I don't see any reason why it couldn't happen but I don't see any evidence for it. Lots of reports but no real evidence. It's a bit like aliens. Could they be visiting earth ? Yes. Are there reports of them visiting earth ? Yes the internet is full of them. Are there reliable reports ? No.

      • Yeah, I think raising the dead with a voice command would be scientifically explicable, if they are a result of advanced technology. It would have to feature voice recognition (easy), repair/replacement of damaged cells (hard), and detailed restoration of any lost structure to the brain to avoid memory erasure (harder).

        Cryonicists are hoping to do something kind of similar down the road when nano-scale technology becomes sufficiently mature. The fundamental limitation is that you have to have a good enough brain to at least infer (enough of) the original structure from, otherwise the result would be a clone/identical twin with none of the person's memories. Actually, technically you could impart the structure on a newly created brain provided you have the details recorded somehow.

        The Bible doesn't have enough details to tell us if Lazurus (dead four days) experienced memory loss, so I'm not sure we can rule out clone-resurrection with a newly grown brain and thus new individuality as an explanation for that case.

        > Now this is really interesting. That's actually what a miracle has always been understood to be: a temporary "overriding" or "suspension" of the laws of nature. Do you think that can actually happen?

        It's an interesting parallel, at any rate. I can't imagine the *real* laws of nature being overridden, but it is pretty easy to imagine that the laws we experience in the everyday reality are (unbeknownst to us) actually just video game rules, so to speak, which could be overridden within the context of the true laws of nature. Philosophy has explored this in the form of brain-in-a-jar arguments and so forth. It seems a coherent notion, it's just a question of evidence.

      • james warren

        Miracles testify about Jesus’ importance. The virgin birth has nothing to do with the biology of Mary. It has to do with the significance of Jesus.

        Virgin births were attributed to many ancient heroes and great men in Jesus’ day.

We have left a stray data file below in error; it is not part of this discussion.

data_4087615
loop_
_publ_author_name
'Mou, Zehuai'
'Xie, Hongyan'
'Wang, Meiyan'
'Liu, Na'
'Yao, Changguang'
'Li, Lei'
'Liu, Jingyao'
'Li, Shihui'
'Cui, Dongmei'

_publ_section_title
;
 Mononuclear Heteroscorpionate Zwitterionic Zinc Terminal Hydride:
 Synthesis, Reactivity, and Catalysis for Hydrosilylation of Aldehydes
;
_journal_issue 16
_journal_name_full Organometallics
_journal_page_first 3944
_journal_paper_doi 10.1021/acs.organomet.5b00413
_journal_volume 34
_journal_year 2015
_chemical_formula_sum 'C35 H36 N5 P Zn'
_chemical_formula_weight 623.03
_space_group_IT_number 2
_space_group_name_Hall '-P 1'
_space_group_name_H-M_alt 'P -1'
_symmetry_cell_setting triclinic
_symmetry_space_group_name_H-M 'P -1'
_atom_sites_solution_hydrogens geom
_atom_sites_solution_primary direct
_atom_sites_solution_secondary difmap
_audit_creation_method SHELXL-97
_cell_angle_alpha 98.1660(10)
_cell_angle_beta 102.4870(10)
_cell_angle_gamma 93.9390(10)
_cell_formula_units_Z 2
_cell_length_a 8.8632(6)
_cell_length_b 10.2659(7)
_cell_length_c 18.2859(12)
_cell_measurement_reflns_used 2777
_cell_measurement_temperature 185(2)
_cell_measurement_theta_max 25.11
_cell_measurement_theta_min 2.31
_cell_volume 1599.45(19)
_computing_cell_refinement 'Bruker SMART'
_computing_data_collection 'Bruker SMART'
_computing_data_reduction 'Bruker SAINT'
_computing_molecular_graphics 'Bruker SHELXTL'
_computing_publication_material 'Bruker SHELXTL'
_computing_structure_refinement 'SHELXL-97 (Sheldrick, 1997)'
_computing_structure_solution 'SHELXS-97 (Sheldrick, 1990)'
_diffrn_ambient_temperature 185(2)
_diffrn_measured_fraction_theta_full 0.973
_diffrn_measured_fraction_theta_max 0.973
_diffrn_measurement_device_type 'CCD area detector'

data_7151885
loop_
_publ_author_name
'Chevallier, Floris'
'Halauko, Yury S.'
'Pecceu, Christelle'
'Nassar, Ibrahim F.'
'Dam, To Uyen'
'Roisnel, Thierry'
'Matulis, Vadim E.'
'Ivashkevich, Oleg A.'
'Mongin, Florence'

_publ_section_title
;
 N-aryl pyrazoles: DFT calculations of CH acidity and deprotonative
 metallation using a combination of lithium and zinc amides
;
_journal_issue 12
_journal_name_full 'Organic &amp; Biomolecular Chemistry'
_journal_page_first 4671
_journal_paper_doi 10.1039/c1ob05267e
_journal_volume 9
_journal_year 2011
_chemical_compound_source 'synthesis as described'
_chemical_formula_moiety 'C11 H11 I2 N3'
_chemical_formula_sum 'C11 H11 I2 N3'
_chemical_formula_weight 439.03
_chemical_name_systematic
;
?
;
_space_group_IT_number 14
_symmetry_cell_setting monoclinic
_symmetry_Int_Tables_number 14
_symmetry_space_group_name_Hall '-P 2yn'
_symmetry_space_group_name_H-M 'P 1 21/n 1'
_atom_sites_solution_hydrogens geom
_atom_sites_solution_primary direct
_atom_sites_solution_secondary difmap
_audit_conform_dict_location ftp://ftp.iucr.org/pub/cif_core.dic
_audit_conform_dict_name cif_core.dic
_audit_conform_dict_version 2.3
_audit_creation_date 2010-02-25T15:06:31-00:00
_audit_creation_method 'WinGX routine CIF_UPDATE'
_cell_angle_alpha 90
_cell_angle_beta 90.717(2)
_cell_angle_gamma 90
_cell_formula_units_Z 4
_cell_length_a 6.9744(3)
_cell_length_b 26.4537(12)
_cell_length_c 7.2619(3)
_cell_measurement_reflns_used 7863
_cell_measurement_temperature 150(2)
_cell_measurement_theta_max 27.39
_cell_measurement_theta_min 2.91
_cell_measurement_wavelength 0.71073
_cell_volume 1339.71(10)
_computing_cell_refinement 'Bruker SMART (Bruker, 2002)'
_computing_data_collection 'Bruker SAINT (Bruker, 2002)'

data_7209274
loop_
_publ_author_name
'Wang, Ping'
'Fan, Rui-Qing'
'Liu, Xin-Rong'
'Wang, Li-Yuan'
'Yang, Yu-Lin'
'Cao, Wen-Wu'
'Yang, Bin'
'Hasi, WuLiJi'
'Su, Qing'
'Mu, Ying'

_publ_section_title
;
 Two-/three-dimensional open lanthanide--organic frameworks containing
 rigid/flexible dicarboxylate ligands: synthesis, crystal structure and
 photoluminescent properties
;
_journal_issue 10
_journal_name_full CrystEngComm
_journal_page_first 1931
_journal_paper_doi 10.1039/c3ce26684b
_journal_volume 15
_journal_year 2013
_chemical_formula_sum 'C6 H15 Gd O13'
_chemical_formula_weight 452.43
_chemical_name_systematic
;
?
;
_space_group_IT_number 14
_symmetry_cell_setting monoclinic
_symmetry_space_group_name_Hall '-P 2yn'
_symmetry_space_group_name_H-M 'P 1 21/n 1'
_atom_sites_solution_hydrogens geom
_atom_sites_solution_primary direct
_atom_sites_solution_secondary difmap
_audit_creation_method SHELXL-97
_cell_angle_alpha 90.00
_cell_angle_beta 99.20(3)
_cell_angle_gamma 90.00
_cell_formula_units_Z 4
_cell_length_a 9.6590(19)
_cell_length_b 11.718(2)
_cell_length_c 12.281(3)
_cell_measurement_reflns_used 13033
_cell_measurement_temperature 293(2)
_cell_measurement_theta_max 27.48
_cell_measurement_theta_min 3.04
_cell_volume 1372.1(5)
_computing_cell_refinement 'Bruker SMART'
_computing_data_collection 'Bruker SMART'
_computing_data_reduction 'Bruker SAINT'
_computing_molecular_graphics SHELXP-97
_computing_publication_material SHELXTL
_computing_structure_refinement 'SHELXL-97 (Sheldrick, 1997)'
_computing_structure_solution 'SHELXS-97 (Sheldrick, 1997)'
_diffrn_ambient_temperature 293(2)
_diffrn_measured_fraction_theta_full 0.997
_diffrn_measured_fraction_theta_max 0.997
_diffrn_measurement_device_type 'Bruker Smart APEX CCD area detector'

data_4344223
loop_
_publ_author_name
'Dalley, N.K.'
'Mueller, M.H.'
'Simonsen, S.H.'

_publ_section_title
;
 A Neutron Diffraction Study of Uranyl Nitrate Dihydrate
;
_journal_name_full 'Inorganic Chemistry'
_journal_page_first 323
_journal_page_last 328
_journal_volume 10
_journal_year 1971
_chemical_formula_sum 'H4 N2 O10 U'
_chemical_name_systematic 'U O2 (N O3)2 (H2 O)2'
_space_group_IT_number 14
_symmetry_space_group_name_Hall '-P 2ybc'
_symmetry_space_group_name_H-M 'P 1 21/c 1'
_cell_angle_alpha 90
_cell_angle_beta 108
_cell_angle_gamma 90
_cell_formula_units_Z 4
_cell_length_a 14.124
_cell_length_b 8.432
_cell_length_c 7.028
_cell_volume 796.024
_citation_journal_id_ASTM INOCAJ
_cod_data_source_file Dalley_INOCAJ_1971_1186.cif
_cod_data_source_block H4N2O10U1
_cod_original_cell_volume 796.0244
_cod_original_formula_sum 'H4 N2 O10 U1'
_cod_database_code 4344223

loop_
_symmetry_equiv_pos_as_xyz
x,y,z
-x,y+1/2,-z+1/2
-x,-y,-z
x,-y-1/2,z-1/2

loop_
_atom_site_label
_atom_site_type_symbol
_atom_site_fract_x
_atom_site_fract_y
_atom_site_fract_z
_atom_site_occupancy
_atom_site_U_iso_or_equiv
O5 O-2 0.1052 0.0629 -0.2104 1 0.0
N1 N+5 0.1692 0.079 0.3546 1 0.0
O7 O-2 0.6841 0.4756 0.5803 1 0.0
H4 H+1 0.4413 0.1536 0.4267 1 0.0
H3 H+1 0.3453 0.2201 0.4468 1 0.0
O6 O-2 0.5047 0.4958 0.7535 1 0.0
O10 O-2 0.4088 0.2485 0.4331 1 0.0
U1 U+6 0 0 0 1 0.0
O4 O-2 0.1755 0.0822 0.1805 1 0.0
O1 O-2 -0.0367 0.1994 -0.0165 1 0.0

• james warren

      Metaphor points to a truth.

      After his death, Jesus’ power and presence were still available to his followers after his death. So his followers used a cultural and religious meme which was around back then:

      Jesus came back from the dead.

      No one, any time or any place can cause people to rise out of their graves, walk around, talk and eat. So there is definitely something else that is going on.

  • GreatSilence

    This is my new favorite site, but this article is pure speculative nonsense, from Dawkins who started it to us now taking it further.

  • Jay Adams

    I'm Jesus reincarnated, so if you're wondering about my perspective, go to: SpiritOfTruthBlog.com - FYI, I'm a theist, but I find Christian doctrine regarding miracles, virgin birth and resurrection from the dead far-fetched at best.

  • serpiente1984

    Jesus could have been a Satirical Atheist, the record of his life and death is a masterpiece of a Satire, in fact.. to this day those who claim to be his followers don´t get even close to any of his teachings.

  • Jillian Galloway

    If we try to separate facts that can be proved from things that people have made up we'd conclude that there are no gods and therefore Jesus cannot have been a god. Jesus, however, was born into very religious times and there was really no reason for him to question the existence of gods. And in trying to understand his unique perspective of the world in context with the religious beliefs of the day, it's even possible to understand why he felt that he must have a special relationship to the god that he accepted was real. Jesus had great teachings that we could use to rise above the barbaric savages that we are today, however invisible sky-creatures are not real and Jesus was not one of them.

  • Proteios

    Der...nope. Jesus was the Son of God. He would never be an atheist, simply because he had access to technology, which is always a relative phenomenon or scientific perspectives on the world. No more than the majority of the scientists who are still predominantly members of one religion or another. Dawkins is fearful of losing his cult following and has to make sillier and sillier claims to keep the "freethinkers" in line.

  • ateist

    What can I say about Charlatan&Dawkins from England, he is stupid Men, no logic!

    Atheist 100%!!!

  • ateist

    Dawkins, he ist he indoctrinated Person, with complex "Jesus." His Book "God,s Delusion is very well, interesting Book, I must say, but Dawkins is a disgrace to the atheist movement around the World!

    Atheist 100%!!!

  • ateist

    Dawkins teach others, some teaching hisself first!

  • friedrich nietzsche

    The "Enemy" of Reason is the Bible and fucking Dawkins Dogma "Jesus Christ"!!!
    The "Gospel" is a typical for DEcadence or Madhouse&Churchs!!!

  • friedrich nietzsche

    THE BIGGEST HUMAN "ENEMY" IS FIRST THE BIBLE!!! GEN. 2:17.